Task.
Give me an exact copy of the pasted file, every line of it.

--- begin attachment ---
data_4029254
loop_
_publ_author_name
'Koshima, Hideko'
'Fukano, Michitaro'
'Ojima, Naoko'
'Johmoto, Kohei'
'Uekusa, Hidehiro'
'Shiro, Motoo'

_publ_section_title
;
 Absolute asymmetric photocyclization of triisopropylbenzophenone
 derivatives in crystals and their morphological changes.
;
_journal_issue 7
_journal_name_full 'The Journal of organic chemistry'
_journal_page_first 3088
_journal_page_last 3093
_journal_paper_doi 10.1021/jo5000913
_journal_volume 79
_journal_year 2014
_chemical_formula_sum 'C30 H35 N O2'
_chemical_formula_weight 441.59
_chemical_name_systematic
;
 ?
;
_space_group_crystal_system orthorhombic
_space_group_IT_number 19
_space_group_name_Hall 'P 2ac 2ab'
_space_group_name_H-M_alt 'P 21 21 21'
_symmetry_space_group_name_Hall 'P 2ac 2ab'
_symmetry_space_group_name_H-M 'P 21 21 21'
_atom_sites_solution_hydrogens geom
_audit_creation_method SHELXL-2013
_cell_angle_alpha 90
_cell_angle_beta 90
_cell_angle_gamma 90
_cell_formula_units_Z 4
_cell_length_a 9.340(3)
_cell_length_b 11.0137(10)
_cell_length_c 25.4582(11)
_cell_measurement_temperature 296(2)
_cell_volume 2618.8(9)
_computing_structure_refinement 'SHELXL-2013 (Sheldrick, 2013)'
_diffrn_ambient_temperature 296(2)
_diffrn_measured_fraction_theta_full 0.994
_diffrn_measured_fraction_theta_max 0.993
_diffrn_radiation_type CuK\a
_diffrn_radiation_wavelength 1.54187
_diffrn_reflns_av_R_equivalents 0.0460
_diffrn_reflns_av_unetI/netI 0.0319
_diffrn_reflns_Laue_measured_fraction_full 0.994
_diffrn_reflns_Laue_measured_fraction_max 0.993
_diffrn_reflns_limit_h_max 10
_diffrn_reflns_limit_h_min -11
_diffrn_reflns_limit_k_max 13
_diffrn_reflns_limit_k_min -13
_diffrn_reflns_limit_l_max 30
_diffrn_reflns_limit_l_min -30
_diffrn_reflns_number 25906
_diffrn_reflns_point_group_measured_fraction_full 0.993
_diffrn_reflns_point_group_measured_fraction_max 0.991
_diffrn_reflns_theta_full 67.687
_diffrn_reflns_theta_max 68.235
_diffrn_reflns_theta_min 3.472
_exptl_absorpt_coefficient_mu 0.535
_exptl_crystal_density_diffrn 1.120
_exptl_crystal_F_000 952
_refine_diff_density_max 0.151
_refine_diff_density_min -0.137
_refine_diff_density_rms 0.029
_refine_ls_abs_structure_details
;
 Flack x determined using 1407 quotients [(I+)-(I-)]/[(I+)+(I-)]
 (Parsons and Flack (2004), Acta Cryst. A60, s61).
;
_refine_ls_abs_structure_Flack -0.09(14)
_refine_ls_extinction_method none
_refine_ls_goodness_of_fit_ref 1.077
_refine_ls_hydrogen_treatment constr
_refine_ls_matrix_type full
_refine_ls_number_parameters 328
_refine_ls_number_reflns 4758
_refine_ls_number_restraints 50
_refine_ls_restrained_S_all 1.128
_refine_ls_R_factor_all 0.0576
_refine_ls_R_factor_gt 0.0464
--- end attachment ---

data_4029254
loop_
_publ_author_name
'Koshima, Hideko'
'Fukano, Michitaro'
'Ojima, Naoko'
'Johmoto, Kohei'
'Uekusa, Hidehiro'
'Shiro, Motoo'

_publ_section_title
;
 Absolute asymmetric photocyclization of triisopropylbenzophenone
 derivatives in crystals and their morphological changes.
;
_journal_issue 7
_journal_name_full 'The Journal of organic chemistry'
_journal_page_first 3088
_journal_page_last 3093
_journal_paper_doi 10.1021/jo5000913
_journal_volume 79
_journal_year 2014
_chemical_formula_sum 'C30 H35 N O2'
_chemical_formula_weight 441.59
_chemical_name_systematic
;
 ?
;
_space_group_crystal_system orthorhombic
_space_group_IT_number 19
_space_group_name_Hall 'P 2ac 2ab'
_space_group_name_H-M_alt 'P 21 21 21'
_symmetry_space_group_name_Hall 'P 2ac 2ab'
_symmetry_space_group_name_H-M 'P 21 21 21'
_atom_sites_solution_hydrogens geom
_audit_creation_method SHELXL-2013
_cell_angle_alpha 90
_cell_angle_beta 90
_cell_angle_gamma 90
_cell_formula_units_Z 4
_cell_length_a 9.340(3)
_cell_length_b 11.0137(10)
_cell_length_c 25.4582(11)
_cell_measurement_temperature 296(2)
_cell_volume 2618.8(9)
_computing_structure_refinement 'SHELXL-2013 (Sheldrick, 2013)'
_diffrn_ambient_temperature 296(2)
_diffrn_measured_fraction_theta_full 0.994
_diffrn_measured_fraction_theta_max 0.993
_diffrn_radiation_type CuK\a
_diffrn_radiation_wavelength 1.54187
_diffrn_reflns_av_R_equivalents 0.0460
_diffrn_reflns_av_unetI/netI 0.0319
_diffrn_reflns_Laue_measured_fraction_full 0.994
_diffrn_reflns_Laue_measured_fraction_max 0.993
_diffrn_reflns_limit_h_max 10
_diffrn_reflns_limit_h_min -11
_diffrn_reflns_limit_k_max 13
_diffrn_reflns_limit_k_min -13
_diffrn_reflns_limit_l_max 30
_diffrn_reflns_limit_l_min -30
_diffrn_reflns_number 25906
_diffrn_reflns_point_group_measured_fraction_full 0.993
_diffrn_reflns_point_group_measured_fraction_max 0.991
_diffrn_reflns_theta_full 67.687
_diffrn_reflns_theta_max 68.235
_diffrn_reflns_theta_min 3.472
_exptl_absorpt_coefficient_mu 0.535
_exptl_crystal_density_diffrn 1.120
_exptl_crystal_F_000 952
_refine_diff_density_max 0.151
_refine_diff_density_min -0.137
_refine_diff_density_rms 0.029
_refine_ls_abs_structure_details
;
 Flack x determined using 1407 quotients [(I+)-(I-)]/[(I+)+(I-)]
 (Parsons and Flack (2004), Acta Cryst. A60, s61).
;
_refine_ls_abs_structure_Flack -0.09(14)
_refine_ls_extinction_method none
_refine_ls_goodness_of_fit_ref 1.077
_refine_ls_hydrogen_treatment constr
_refine_ls_matrix_type full
_refine_ls_number_parameters 328
_refine_ls_number_reflns 4758
_refine_ls_number_restraints 50
_refine_ls_restrained_S_all 1.128
_refine_ls_R_factor_all 0.0576
_refine_ls_R_factor_gt 0.0464